Watson Institute
Ricardo Lagos Escobar

Ricardo Lagos Escobar

Ricardo Lagos Escobar

Professor at Large


Widely regarded as one of Latin America's most important political leaders, Lagos served as president of Chile from 2000 to 2006. During his term, Lagos was known for aggressively pursuing free-trade agreements, improving health care and education legislation, and addressing the crimes of Augusto Pinochet's military regime.

Since leaving office, Lagos founded the Fundación Democracia y Desarrollo (Foundation for Democracy and Development) in 2006 and currently serves as its president. He is also vice-chair of the Inter-American Dialogue and was UN special envoy for climate change from 2007 to 2010.

Lagos earned a law degree from the University of Chile in 1960 and then attended Duke University, where he received a PhD in economics in 1966. He returned to Chile and served as director of the University of Chile's School of Political and Administrative Sciences and was subsequently appointed secretary general of the Latin American Faculty of Social Sciences. Prior to the military coup against President Salvador Allende, Lagos had been nominated Chilean ambassador to the Soviet Union. In 1973, however, shortly after the appointment, Allende was overthrown by General Augusto Pinochet, and Lagos was never confirmed.

Following the coup, Lagos lived in the United States and Argentina. He served at the United Nations as consultant and economist in UNESCO and the International Labor Organization. In 1978, he returned to Chile, where he became president of the Democratic Alliance, a coalition of parties opposed to Pinochet. In 1987, Lagos founded the Party for Democracy (Partido por la Democracia). He served as minister of education under the government of President Patricio Aylwin (1990-1994) and as minister of public works under President Eduardo Frei (1994-2000). Elected president in January 2000, Lagos became the first socialist to hold the office since Allende.

News|Recent News

Breaking the taboo about drugs

May 29, 2013

Ricardo Lagos, former president of Chile and professor at large at the Institute, is one of seven high profile signatories to an open letter calling for more progressive drug policy in the Americas. The letter was co-signed by past visitors to the Institute and to the Center for Latin American and Caribbean Studies, including Ernesto Zedillo, former president of Mexico, Fernando Henrique Cardoso, former president of Brazil, and Cesar Gaviria, former president of Colombia.


Lagos Calls for 'Democracy that Delivers' in Latin America

October 4, 2011

A dramatically changing Latin America can only face the challenges and opportunities ahead with policies that advance economic and social equality through progressive taxation, according to former Chilean President Ricardo Lagos. Progress in democracy, human rights, and poverty reduction since the early 1980s has changed regional dynamics. And the past 10 years have largely spared Latin America – and especially South America – from the economic crises of Europe and the United States, with exports to China and the rest of Asia leading double-digit increases in gross domestic product. “Now you have middle income countries,” Lagos said in a recent lecture at the Watson Institute, where he is in residence as a Brown professor at large. But with a growing middle class come greater expectations for “democracy that delivers,” as he termed the current demand in the region for better education, healthcare, and participation in government affairs.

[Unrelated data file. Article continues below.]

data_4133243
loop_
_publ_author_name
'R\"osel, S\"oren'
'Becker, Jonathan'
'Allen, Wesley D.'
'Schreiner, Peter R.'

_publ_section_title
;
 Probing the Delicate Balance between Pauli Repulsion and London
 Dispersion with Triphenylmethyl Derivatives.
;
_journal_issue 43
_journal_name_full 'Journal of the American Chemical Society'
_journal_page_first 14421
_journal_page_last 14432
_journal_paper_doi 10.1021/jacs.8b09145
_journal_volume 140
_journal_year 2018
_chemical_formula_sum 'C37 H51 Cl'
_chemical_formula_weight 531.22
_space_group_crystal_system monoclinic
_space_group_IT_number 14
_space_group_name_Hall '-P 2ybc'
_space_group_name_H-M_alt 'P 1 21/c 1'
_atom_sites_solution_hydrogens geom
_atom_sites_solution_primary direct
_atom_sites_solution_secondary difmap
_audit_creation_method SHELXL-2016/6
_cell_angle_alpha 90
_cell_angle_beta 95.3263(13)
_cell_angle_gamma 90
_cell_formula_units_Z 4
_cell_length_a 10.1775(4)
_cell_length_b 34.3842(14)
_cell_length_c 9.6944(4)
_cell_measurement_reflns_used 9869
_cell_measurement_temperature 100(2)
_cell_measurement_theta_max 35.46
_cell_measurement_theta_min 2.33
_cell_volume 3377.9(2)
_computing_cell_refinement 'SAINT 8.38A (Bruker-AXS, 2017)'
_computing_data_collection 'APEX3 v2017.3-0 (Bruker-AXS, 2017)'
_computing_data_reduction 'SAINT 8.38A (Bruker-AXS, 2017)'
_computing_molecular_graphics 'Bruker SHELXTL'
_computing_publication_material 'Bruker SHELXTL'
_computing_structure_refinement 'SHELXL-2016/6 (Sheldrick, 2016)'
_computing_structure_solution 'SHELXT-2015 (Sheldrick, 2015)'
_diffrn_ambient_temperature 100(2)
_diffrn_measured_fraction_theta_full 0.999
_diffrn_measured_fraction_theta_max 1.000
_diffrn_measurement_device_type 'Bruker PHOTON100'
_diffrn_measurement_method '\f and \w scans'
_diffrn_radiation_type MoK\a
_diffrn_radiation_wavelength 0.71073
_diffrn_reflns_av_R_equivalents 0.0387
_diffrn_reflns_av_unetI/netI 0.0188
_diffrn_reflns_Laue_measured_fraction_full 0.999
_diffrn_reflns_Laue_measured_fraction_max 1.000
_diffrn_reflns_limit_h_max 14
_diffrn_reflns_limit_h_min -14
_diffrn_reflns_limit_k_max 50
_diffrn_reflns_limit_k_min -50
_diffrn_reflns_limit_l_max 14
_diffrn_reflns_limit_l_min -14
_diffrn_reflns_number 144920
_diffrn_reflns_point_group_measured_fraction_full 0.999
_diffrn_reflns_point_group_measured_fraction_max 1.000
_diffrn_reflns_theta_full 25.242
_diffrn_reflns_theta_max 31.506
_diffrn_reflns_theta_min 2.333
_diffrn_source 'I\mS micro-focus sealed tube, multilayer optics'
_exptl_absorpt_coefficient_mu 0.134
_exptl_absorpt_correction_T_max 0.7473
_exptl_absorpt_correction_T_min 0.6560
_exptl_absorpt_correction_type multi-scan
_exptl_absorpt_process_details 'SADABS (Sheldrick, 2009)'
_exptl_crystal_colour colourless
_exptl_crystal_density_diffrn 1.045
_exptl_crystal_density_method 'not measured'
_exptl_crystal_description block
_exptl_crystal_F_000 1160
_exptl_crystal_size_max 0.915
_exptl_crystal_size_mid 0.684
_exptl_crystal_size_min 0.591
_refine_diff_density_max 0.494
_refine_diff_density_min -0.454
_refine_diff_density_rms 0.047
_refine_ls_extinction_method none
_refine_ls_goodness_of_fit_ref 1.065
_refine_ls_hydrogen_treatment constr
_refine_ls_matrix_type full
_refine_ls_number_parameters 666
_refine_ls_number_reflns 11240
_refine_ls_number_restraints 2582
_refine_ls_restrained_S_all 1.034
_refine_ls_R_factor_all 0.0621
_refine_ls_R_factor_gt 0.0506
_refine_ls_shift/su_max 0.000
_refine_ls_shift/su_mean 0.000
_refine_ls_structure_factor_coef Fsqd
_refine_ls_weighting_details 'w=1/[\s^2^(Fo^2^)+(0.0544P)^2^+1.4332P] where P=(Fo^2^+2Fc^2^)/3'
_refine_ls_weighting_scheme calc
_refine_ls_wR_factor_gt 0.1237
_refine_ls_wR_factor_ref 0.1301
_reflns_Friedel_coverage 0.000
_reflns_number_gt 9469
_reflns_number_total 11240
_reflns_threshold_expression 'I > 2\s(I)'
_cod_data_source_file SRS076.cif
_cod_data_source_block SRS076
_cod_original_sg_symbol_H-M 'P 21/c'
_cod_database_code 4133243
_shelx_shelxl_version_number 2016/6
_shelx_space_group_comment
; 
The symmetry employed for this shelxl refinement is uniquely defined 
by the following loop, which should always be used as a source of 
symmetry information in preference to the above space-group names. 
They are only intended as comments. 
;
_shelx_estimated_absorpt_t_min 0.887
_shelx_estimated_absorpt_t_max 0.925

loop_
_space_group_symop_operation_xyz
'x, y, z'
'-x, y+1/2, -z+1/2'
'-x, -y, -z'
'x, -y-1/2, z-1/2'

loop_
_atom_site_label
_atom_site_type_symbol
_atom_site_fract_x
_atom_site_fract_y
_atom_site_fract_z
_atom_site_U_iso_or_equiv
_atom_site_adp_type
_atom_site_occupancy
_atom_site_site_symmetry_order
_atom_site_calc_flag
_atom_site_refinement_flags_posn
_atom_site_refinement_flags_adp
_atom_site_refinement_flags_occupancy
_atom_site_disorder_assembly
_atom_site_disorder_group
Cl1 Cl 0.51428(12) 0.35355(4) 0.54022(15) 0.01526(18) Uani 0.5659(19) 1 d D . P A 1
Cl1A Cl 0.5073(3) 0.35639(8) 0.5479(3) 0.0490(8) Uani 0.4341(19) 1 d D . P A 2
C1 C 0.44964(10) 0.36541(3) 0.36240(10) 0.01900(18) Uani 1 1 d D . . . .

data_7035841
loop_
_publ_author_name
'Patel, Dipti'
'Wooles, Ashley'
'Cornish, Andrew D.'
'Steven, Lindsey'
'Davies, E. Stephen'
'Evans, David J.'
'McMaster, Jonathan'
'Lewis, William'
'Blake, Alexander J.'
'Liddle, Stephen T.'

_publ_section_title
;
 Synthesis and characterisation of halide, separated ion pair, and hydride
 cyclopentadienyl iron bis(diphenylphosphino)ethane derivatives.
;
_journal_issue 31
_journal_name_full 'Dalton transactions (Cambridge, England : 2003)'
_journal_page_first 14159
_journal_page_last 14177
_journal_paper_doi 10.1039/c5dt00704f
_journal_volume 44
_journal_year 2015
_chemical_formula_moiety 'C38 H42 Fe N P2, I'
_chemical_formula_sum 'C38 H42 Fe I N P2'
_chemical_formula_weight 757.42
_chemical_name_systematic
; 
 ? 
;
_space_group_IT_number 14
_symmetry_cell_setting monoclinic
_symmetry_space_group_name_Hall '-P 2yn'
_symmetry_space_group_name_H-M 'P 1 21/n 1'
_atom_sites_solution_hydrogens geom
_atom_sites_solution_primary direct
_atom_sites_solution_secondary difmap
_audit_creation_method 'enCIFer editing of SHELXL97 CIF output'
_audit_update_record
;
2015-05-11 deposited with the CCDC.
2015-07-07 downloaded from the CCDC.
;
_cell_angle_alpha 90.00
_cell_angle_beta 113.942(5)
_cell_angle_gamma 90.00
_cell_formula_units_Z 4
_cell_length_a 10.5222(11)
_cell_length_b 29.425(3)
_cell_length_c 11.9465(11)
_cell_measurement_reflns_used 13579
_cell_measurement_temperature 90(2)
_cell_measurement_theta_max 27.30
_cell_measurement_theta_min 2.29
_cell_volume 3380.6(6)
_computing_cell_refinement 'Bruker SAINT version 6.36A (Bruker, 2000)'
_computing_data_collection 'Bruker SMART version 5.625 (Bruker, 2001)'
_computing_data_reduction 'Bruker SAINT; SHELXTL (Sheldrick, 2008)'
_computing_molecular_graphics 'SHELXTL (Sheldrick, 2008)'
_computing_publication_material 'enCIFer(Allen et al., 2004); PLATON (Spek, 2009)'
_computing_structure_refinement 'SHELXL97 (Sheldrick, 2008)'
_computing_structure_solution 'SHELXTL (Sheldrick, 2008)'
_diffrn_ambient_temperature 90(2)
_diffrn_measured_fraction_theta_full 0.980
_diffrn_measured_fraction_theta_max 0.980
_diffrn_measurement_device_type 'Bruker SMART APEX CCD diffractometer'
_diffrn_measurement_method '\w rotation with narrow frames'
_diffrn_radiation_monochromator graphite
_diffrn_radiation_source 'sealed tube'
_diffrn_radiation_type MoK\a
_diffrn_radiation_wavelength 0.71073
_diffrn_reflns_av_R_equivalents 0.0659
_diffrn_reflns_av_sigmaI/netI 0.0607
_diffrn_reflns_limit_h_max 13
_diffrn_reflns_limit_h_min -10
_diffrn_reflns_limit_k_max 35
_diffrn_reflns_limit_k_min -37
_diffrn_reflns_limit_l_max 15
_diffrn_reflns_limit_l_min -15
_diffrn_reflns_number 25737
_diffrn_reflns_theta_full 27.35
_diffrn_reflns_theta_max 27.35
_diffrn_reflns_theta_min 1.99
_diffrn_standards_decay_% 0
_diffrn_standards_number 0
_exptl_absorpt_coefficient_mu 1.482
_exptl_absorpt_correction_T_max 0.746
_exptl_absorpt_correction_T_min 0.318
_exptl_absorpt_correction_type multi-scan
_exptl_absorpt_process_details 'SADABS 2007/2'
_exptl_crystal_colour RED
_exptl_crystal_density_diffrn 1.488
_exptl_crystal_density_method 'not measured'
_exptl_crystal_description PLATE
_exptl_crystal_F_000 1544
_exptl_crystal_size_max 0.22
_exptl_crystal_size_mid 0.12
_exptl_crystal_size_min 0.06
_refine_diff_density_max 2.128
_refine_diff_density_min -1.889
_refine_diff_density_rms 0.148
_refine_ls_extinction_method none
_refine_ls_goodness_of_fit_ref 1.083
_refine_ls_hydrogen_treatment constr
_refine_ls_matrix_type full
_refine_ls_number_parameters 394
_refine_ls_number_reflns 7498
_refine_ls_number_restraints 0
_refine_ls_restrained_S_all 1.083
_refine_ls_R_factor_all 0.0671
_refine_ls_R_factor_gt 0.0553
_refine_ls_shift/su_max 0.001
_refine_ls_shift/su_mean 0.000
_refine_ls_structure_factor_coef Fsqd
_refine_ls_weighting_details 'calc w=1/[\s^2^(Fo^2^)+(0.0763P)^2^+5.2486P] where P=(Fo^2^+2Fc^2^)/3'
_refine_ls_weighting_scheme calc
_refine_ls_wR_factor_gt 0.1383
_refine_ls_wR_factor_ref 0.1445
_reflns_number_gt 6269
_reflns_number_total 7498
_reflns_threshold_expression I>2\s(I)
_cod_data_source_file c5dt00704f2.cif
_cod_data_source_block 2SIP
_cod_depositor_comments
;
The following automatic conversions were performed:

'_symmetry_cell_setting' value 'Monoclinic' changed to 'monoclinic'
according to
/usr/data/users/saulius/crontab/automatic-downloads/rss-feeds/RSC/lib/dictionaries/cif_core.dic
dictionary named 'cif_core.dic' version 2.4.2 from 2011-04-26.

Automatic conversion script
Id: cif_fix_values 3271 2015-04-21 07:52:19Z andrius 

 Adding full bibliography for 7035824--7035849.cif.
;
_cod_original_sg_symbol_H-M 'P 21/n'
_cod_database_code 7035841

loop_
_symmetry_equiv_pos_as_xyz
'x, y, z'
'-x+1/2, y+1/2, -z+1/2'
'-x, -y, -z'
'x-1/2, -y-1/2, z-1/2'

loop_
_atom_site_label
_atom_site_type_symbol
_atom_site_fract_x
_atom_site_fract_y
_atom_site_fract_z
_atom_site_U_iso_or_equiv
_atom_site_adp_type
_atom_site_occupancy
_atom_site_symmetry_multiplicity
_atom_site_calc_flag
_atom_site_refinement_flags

OAS Secretary General to Keynote Conference on Scholar-Policy Impact in Americas

September 29, 2011

How does scholarship influence policy in the Americas? A conference exploring this question in depth on Monday will feature keynote speeches by José Miguel Insulza, secretary general of the Organization of American States, and Ricardo Lagos, the former president of Chile who is now in residence at the Watson Institute as a Brown professor at large.


President Lagos: Greek Crisis Calls for Strong and Long Response by European Central Bank

September 28, 2011

Former Chilean President Ricardo Lagos is no stranger to financial crisis. Drawing on past crises in his own country and across Latin America, he sees a clear path for Europe to take as Greece teeters toward defaulting on its national debt and destabilizing world markets. In a video and in a public lecture at the Watson Institute, where he is in residence as a Brown professor at large, Lagos called for the European Central Bank to assume Greece’s debt and give the beleaguered country a long horizon of some 40 years to repay.